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This week’s essential reading December 10th through December 15th

by mel starrs on December 15, 2008

in News

These are my links for December 10th through December 15th:

  • » One Shot Left – "… if we are to give ourselves a roughly even chance of preventing more than two degrees of warming, global emissions from energy must peak by 2015 and decline by between six and eight per cent per year from 2020 to 2040, leading to a complete decarbonisation of the global economy soon after 2050. Even this programme would work only if some optimistic assumptions about the response of the biosphere hold true. Delivering a high chance of preventing two degrees of warming would mean cutting global emissions by over 8% a year.
    Is this possible? Is this acceptable? The Tyndall paper points out that annual emission reductions greater than one per cent have “been associated only with economic recession or upheaval.” When the Soviet Union collapsed, they fell by some 5% a year. But you can answer these questions only by considering the alternatives. The trajectory both Barack Obama and Gordon Brown have proposed – an 80% cut by 2050 – means reducing emissions by an average of 2% a year. "
  • » At Last, A Date – Peak oil prediction by IEA within next 20 years: “Although global oil production in total is not expected to peak before 2030, production of conventional oil … is projected to level off towards the end of the projection period.”(10) These bland words reveal a major shift. Never before has one of the IEA’s energy outlooks forecast the peaking or plateauing of the world’s conventional oil production (which is what we mean when we talk about peak oil).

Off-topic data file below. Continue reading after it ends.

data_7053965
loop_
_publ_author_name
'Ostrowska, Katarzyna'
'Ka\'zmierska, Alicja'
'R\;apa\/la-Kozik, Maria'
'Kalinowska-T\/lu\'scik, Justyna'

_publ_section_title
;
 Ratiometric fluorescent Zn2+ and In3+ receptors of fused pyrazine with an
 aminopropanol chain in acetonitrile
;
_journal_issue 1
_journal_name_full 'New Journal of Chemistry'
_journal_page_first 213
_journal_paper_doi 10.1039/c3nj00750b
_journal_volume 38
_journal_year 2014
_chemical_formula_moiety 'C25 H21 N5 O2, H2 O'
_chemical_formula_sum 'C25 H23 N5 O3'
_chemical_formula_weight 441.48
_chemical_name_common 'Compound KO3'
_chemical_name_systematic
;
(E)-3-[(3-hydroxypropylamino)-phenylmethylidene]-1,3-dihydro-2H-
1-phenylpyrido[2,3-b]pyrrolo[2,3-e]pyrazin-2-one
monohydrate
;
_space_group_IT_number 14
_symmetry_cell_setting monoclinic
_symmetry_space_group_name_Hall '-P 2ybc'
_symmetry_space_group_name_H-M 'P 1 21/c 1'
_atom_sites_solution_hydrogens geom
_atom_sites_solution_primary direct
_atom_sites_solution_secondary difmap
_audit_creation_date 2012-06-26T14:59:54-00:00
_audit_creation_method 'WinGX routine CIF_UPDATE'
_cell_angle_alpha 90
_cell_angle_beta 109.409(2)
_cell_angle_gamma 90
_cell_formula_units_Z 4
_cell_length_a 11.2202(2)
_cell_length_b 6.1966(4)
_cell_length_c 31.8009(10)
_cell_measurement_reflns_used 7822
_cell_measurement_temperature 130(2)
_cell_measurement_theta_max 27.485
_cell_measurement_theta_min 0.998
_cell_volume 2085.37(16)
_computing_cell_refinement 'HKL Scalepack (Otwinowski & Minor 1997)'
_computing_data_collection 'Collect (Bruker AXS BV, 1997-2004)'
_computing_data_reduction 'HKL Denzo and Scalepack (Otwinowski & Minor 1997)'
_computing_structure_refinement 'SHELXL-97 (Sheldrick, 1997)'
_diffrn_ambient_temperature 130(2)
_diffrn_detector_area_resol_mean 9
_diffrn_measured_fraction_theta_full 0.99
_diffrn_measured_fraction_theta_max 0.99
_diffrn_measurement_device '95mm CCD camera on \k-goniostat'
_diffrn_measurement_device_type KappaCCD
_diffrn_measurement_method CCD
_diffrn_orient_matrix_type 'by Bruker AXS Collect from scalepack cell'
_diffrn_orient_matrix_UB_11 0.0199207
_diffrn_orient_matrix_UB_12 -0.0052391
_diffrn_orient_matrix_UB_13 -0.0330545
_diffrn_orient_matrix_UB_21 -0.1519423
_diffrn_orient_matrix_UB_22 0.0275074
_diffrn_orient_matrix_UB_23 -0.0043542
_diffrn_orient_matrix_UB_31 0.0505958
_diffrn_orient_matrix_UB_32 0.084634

• Blog | Yudelson Associates | Green Building Consulting – The town of Santa Coloma de Gramenet, near Barcelona, Spain, installed 462 solar panels on top of mausoleums in the town cemetery, after an extensive public relations campaign with the kin of the deceased, proving once again that there is space for solar just about in any town.
  • The Natural Edge Project – Australian Sustainability Think Tank – "The Natural Edge Project (TNEP) is an independent Sustainability Think-Tank based in Australia. TNEP operates as a partnership for education, research and policy development on innovation for sustainable development.
    TNEP's mission is to contribute to and succinctly communicate leading research, case studies, tools and strategies for achieving sustainable development across government, business and civil society.
    Driven by a team of early career Australians, the non-profit Project receives mentoring and support from a range of experts and leading organisations in Australia and internationally, through a generational exchange model. "
  • A Mortgage Banker In Amish Country : NPR – "When you lend to the Amish, you're making a loan that you're going to keep. You can't sell that loan to some other investor.
    That's because Amish loans can't be securitized — they can't be turned into a mortgage-backed security or a collateralized debt obligation — like all of those subprime loans that have caused so much trouble.